At Your Service: Let’s talk touch points
By Russ DantuFeatures Business Intelligence business education
Let’s think about how you can communicate with your current and potential new customers. Ready?
In person, by phone, email, fax (this one’s fading fast), radio ads, flyers, newspaper ads, maybe even television ads, Facebook, Twitter, LinkedIn, Instagram, Pinterest, Snapchat and a barrage of other social media avenues that seem to be popping up everywhere at a very fast rate.
It’s a lot of effort, so we need to evaluate which methods work. To communicate effectively we actually need to tailor our touch points to each specific customer we are trying to reach. Picture the customer you want to reach with a particular message and ask yourself what they would prefer. Posting on Facebook may work well for the 25-to-40-something audience, but many of your not-so-young (as opposed to old) customers might prefer a phone call or an email. When we constantly bombard customers with the same type of touch point, we could possibly push them away. If we use the wrong method to reach out to certain customers, we may never receive a reply.
What about Millennials? They love Instagram, Snapchat and videos. Sending an email to their personal account may mean they won’t check it for weeks.
So whether we are marketing to our existing customers, trying to reach new customers, trying to contact a customer for an appointment or asking them to place another order with us we need to know what method works best for that particular customer.
Case in point: my dentist, whom I consider a master in marketing (most of the time) has had her staff sending out text messages and automated messages through email saying I need to call the office and book an appointment. While this may work well for some of their customers, I prefer a phone call from a live person. Call me old fashioned (not old), but actually talking to someone is what I prefer. I waited four months but still no call – just several text messages and automated messages through email saying I needed to call to re-book. I finally called and the receptionist said, “We’ve been trying to reach you forever. Where have you been?”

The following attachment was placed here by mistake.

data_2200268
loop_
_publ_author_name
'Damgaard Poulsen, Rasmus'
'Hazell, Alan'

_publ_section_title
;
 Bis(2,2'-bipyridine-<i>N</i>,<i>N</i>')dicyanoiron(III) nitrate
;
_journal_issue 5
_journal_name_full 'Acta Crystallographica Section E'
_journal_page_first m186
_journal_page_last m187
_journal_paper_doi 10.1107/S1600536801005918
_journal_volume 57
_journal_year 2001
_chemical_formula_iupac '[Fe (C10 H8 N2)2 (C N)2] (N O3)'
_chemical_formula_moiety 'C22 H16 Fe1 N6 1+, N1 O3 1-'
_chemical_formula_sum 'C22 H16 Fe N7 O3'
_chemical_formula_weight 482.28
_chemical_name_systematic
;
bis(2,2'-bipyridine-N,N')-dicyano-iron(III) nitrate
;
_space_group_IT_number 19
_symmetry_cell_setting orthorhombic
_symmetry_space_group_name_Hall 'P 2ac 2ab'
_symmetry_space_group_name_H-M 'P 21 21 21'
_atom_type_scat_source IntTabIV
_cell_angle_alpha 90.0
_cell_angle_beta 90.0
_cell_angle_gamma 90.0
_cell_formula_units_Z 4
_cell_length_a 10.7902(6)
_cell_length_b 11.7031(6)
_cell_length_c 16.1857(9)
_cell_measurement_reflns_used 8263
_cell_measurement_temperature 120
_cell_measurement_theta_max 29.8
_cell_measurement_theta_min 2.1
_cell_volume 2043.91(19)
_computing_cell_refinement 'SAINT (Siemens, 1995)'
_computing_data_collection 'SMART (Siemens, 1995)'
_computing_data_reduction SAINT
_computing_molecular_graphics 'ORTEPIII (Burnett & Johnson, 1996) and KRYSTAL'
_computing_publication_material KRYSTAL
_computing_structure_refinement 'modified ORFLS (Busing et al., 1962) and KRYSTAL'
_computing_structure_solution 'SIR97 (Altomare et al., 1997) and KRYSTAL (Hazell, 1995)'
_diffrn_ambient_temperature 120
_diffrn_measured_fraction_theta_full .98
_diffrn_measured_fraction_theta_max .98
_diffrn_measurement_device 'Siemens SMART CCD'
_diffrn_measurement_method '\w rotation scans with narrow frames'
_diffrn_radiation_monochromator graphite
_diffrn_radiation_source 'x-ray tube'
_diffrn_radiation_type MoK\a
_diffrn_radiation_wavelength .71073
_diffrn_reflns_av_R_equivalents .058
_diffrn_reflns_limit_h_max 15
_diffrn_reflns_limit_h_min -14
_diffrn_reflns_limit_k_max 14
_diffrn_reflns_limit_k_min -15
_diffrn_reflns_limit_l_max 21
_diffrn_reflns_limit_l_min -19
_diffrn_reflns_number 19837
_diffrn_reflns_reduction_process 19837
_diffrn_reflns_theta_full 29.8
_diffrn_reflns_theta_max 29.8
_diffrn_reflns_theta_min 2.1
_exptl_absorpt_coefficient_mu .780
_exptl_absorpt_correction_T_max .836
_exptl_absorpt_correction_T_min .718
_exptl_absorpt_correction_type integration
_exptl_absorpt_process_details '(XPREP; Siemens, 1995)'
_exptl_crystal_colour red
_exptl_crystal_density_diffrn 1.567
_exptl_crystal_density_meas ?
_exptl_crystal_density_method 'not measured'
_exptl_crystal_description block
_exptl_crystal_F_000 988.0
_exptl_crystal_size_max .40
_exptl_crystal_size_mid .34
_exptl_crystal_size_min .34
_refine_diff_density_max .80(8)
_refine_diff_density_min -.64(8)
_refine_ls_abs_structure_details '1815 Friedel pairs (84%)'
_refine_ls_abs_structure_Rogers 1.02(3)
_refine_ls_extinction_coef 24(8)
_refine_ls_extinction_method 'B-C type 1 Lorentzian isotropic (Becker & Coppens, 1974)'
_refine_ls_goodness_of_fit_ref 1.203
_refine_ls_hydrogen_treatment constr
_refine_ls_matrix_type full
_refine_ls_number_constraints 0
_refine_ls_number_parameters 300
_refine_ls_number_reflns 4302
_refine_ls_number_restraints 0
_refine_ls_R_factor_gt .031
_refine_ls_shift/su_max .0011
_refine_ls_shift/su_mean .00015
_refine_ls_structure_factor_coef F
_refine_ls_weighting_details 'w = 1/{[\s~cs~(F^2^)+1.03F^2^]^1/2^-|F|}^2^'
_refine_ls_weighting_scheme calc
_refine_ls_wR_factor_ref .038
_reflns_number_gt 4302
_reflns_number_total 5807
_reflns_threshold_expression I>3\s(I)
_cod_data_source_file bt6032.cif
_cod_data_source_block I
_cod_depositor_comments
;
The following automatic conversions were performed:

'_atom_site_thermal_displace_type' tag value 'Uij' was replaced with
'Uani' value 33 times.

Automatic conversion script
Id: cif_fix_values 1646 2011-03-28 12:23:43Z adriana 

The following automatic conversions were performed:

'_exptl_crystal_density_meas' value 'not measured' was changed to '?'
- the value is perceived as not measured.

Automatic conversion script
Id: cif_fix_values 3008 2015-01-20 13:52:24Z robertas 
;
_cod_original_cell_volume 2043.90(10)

To which I replied, “Really? I’ve been waiting for a phone call from you and just wanted to see how long it would take.”
“Well, this is the way we contact our customers now because we are very busy during the day and picking up the phone isn’t as effective.”
“Well, I’ve been with you for how many years now? I have always received a phone call and I still prefer a phone call, please.”
I booked my appointment and when I saw my dentist, I let her know that some people (meaning me) prefer to have a phone call when due for a visit.
Here’s the kicker: my dentist didn’t know that the receptionist wasn’t following her guidelines properly. If the patient hadn’t replied within two weeks of their automated touch points being sent, she was supposed to call each patient to arrange a booking, not send another text or email. Apparently, the receptionist didn’t like calling patients.
The dentist was too busy working on her patients to see that the procedures weren’t being followed properly. When she questioned the receptionist, the receptionist said that she shouldn’t have to chase people like that. The next time I visited my dentist, they had a new receptionist that actually called me to book my appointment.
I’m constantly testing my suppliers all the time with situations like this to see if they are catering to their customers’ needs. More often than not, it gives me great material for articles like this one.
If you are unsure of how your customer likes to be communicated with, try picking up the phone and calling them. I still believe this is the best way to communicate with our customers. Once you reach them, ask them what method they prefer, make a note of it and use it moving forward. Your customer will appreciate it and you will make better use of your time.
Russ Dantu is a 30-year veteran of the rental industry and has been delivering workshops, seminars and keynotes on customer service
for over 15 years. For more information, visit russdantu.com or email email@example.com.
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